Comparison of Intra-articular Dexmedetomidine and Magnesium in Postoperative Pain
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|ClinicalTrials.gov Identifier: NCT03479216|
Recruitment Status : Completed
First Posted : March 27, 2018
Results First Posted : November 13, 2018
Last Update Posted : November 13, 2018
|Condition or disease||Intervention/treatment||Phase|
|Postoperative Pain Intra-articular Injection Dexmedetomidine Magnesium Sulfate||Drug: Precedex Drug: Magnesium Sulfate||Phase 4|
Arthroscopic meniscus surgeries are the most frequent orthopedic procedures. However, irritation of free nerve endings in the synovial tissue and anterior fat pads and stretching and resection in the joint capsule lead to pain at various levels. Proper pain management enhances recovery, provides early mobilization and shortens length of hospital stay.
"Opioid-free" analgesia methods are frequently emphasized in published postoperative pain management guidelines and multimodal treatment approaches such as local anesthetic infiltration is recommended. In the treatment of knee pain, intra-articular drug injections are the most commonly used method because of minimal systemic side effects.
The drugs most commonly administered intraarticularly included local anesthetics (bupivacaine, levobupivacaine, lidocaine), opioids (morphine, fentanyl), magnesium sulfate, steroids, and α2 agonists (clonidine, dexmedetomidine).
Dexmedetomidine is a selective, specific, lipophilic and potent α2 adrenergic receptor agonist with sedative, anxiolytic, analgesic, antihypertensive and sympatholytic effects. It provides analgesic activity through both the central and peripheral nervous system. The analgesic effects of intra-articular administration of dexmedetomidine in arthroscopic surgeries have been demonstrated. Most side effects of this drug included hypotension and bradycardia. However, these side effects have never been encountered with intra-articular injection of the drug.
Magnesium is also an adjuvant drug which has a key role in nociceptive transmission, and acts as a NMDA (N-Methyl-D-Aspartate) antagonist in spinal neurons.
While opioid free anesthesia and analgesia methods gain importance nowadays, there has been increased interest in non-opioid analgesic drugs and multimodal analgesia applications. In order to increase the effects of local anesthetics and prolong their analgesic times, the addition of various adjuvants to local anesthetics is frequently used.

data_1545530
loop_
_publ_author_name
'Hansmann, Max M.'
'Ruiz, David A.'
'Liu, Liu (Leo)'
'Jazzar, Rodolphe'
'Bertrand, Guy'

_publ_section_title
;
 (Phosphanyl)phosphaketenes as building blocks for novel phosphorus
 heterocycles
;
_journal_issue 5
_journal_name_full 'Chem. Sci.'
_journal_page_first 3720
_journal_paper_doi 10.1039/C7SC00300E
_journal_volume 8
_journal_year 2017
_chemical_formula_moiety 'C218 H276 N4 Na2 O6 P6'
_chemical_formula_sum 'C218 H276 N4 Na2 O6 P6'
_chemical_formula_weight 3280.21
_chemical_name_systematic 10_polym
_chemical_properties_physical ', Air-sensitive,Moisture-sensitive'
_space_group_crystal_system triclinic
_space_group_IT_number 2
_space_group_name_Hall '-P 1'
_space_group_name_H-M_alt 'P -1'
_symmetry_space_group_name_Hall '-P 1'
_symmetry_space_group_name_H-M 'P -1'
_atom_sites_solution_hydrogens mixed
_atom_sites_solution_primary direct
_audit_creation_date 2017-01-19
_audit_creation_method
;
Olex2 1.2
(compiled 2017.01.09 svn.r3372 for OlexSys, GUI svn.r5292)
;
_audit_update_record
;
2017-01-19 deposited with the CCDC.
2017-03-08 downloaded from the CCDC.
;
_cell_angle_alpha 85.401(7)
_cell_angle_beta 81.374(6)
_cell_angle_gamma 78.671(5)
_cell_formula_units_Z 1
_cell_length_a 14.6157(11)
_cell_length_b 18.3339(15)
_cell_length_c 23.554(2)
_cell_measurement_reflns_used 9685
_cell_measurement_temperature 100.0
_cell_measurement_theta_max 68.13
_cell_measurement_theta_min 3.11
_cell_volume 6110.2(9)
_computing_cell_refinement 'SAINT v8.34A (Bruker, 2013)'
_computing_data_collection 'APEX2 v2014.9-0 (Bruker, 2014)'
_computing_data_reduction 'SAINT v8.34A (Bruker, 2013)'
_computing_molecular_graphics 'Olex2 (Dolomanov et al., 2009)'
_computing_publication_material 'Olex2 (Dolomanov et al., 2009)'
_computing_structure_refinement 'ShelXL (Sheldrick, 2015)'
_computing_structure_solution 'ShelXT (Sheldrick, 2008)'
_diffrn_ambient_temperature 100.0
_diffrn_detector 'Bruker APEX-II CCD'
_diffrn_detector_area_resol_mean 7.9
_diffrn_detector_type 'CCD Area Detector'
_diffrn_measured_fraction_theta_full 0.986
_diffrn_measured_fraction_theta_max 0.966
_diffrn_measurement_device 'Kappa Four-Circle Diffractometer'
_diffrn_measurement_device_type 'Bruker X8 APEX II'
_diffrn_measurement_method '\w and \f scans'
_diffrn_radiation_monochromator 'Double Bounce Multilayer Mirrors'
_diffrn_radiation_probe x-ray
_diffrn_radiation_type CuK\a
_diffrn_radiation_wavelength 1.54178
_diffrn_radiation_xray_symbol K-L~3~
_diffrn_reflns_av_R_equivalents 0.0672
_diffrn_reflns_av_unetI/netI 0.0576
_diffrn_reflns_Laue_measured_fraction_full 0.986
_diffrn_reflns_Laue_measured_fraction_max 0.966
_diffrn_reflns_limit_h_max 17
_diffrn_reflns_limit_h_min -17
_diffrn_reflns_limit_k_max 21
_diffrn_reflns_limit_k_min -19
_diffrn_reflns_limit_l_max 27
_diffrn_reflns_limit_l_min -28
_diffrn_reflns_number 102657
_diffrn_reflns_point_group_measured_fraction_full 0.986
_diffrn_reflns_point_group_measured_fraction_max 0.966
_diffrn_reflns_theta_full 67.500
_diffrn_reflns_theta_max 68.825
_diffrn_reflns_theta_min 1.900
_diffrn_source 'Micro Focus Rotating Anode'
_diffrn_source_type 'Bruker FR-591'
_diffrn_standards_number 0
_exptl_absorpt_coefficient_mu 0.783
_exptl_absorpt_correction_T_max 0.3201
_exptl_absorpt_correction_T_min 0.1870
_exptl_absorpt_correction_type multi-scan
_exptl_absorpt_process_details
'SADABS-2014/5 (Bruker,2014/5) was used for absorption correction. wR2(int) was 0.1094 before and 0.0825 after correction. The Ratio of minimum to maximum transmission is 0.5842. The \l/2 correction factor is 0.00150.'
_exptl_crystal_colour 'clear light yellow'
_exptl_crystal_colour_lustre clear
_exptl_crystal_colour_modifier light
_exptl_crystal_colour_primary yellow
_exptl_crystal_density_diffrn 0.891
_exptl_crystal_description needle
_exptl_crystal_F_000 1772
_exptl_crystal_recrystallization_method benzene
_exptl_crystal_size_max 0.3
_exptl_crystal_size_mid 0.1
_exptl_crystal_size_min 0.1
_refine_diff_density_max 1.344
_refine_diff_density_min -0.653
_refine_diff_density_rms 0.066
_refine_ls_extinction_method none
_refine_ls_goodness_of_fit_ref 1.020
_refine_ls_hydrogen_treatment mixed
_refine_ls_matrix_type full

In the randomized controlled trials, intraarticular local anesthetic drugs combined with adjuvant drugs for postoperative analgesia were found to be superior to local anesthetic drugs alone. It is also known that local anesthetics have negative effects on chondrocytes. One of the goals of the investigators' in this study is to reduce the amount of local anesthetic used by adding adjuvant to local anesthetics.
In this study, the investigators plan to compare the efficacy of 2 adjuvants (magnesium sulfate and dexmedetomidine) combined with local anesthetics to be given intraarticularly for postoperative pain management after elective arthroscopic surgery.
Intraarticular high-volume drug injections may cause pain due to tension in the joint capsule. Additionally, the investigators aim to decrease the total drug volume with adjuvant drugs used in combination with local anesthetic, and thus to prevent joint capsule tension pain.
|Study Type :||Interventional (Clinical Trial)|
|Actual Enrollment :||62 participants|
|Intervention Model:||Parallel Assignment|
|Masking:||Triple (Participant, Care Provider, Outcomes Assessor)|
|Primary Purpose:||Supportive Care|
|Official Title:||Comparison of Intra-articular Dexmedetomidine and Magnesium in Postoperative Pain|
|Actual Study Start Date :||March 26, 2018|
|Actual Primary Completion Date :||July 1, 2018|
|Actual Study Completion Date :||August 1, 2018|
5ml 0.25% Bupivacaine ve 50mcg Dexmetedomidin (diluted to 5ml with normal saline) intraarticularly at the end of surgery (total volume: 10 ml)
10 ml of Bupivacaine ve 50mcg Dexmetedomidin mixture will be injected intraarticularly at the end of the surgery.
Other Name: bupivacaine
Experimental: Magnesium Sulfate
5ml 0.25% Bupivacaine ve 5ml Magnesium Sulfate intraarticularly at the end of surgery (total volume: 10 ml)
Drug: Magnesium Sulfate
10 ml of Bupivacaine ve magnesium sulfate mixture will be injected intraarticularly at the end of the surgery.
Other Name: bupivacaine
- Postoperative Pain [ Time Frame: 24 hours ]postoperative pain scores (rest and movement) (ward) Pain scores were assessed with a 10-cm Visual Analogue Scale (VAS) (with 0 = no pain and 10 = the worst imaginable pain)
- Postoperative Opioid/NSAID Consumption [ Time Frame: 24 hours ]nonsteroid antiinflammatory drugs (NSAID) or opioid drugs that are applied to patients will be noted.
- Rescue Analgesic Time [ Time Frame: 24 hours ]Time to first analgesic demand at the orthopedics ward (from intraarticular injection to first analgesic requirement)
- Surgery Time [ Time Frame: 24 hours ]time from skin incision to closure
- Time to the End of Spinal Anesthesia [ Time Frame: 24 hours ]time from the start of spinal anesthesia (total block = Bromage 3) to the end of spinal anesthesia (Bromage 0)
- Mobilization [ Time Frame: 24 hours ]First mobilization time after surgery
- Number of Participants With Complications Due to Intraarticular Injection [ Time Frame: 24 hours ]post-injection complications due to intraarticular injection will be noted.
To learn more about this study, you or your doctor may contact the study research staff using the contact information provided by the sponsor.
Please refer to this study by its ClinicalTrials.gov identifier (NCT number): NCT03479216
|Derince Training and Research Hospital|
|Kocaeli, Derince, Turkey, 41900|
|Study Chair:||Tolga K Saracoglu, Ass Prof||Derince Training and Research Hospital|